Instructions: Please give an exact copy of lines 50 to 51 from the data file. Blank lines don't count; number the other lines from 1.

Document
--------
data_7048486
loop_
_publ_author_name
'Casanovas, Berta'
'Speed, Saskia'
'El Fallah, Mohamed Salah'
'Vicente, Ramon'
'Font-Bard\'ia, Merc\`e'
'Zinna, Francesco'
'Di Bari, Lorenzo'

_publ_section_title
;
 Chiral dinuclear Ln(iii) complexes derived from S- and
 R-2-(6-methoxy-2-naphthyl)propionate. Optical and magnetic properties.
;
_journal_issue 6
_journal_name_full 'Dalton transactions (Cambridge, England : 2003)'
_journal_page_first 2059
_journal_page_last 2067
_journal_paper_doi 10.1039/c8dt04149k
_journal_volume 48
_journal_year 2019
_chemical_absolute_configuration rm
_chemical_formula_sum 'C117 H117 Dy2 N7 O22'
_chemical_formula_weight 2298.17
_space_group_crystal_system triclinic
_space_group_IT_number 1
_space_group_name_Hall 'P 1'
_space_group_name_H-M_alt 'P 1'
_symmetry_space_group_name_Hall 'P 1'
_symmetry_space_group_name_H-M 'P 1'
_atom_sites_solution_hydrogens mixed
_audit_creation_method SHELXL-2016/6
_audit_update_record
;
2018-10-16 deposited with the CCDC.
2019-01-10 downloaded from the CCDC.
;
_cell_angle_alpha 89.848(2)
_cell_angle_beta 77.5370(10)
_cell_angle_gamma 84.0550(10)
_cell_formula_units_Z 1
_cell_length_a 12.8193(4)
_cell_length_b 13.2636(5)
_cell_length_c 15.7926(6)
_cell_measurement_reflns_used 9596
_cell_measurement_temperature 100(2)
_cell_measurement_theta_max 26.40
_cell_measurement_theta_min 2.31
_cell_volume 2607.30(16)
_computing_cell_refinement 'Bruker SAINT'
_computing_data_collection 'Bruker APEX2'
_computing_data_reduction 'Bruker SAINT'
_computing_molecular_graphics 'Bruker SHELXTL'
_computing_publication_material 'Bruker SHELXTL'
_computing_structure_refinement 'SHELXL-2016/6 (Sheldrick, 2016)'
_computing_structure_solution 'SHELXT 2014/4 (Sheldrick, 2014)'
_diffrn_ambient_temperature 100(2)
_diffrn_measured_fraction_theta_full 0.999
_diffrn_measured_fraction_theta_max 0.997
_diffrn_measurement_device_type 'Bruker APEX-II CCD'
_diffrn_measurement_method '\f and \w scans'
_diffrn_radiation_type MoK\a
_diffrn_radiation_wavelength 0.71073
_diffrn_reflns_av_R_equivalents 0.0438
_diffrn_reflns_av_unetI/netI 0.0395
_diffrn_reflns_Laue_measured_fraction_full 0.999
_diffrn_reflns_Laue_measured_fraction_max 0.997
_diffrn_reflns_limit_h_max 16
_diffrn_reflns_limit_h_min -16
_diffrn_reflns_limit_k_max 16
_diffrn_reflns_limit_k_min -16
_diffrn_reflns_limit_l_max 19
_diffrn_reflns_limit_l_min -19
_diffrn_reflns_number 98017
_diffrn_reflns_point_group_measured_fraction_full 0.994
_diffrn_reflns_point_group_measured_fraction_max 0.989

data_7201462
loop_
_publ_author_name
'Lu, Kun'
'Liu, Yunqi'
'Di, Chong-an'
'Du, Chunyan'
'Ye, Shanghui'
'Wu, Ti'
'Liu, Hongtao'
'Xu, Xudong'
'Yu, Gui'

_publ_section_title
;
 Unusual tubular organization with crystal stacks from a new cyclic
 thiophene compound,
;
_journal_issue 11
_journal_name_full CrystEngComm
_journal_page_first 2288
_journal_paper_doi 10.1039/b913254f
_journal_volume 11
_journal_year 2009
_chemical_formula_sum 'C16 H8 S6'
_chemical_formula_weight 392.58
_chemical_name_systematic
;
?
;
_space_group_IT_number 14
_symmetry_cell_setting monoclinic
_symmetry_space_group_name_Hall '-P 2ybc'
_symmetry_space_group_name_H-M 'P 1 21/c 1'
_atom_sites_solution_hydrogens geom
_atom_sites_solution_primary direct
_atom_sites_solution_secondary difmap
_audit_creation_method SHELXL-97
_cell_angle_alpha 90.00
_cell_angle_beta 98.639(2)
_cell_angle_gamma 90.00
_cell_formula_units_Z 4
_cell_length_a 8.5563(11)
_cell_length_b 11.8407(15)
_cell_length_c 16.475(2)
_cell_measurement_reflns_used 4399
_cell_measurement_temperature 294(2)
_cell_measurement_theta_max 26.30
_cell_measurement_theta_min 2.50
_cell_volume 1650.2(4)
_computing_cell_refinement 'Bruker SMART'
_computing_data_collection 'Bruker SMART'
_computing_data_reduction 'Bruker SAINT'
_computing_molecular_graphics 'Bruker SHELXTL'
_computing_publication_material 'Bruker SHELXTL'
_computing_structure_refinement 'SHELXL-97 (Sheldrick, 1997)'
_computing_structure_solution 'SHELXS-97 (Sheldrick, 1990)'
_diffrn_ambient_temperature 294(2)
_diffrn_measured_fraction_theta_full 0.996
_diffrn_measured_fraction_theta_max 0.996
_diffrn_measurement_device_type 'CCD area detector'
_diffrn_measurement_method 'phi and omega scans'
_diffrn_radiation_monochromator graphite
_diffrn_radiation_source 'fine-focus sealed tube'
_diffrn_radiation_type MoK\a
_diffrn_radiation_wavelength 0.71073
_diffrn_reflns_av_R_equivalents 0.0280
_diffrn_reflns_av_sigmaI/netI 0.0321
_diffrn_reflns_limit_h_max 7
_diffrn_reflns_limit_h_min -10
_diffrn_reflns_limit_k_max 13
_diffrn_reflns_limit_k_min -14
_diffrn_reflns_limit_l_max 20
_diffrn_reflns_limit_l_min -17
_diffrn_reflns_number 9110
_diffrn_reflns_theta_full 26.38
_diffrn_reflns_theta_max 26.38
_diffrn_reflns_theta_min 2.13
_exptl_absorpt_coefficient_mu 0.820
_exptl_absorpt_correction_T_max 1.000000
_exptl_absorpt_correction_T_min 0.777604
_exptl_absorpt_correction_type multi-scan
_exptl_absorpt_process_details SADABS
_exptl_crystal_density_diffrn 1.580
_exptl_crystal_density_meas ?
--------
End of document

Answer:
_cell_volume 2607.30(16)
_computing_cell_refinement 'Bruker SAINT'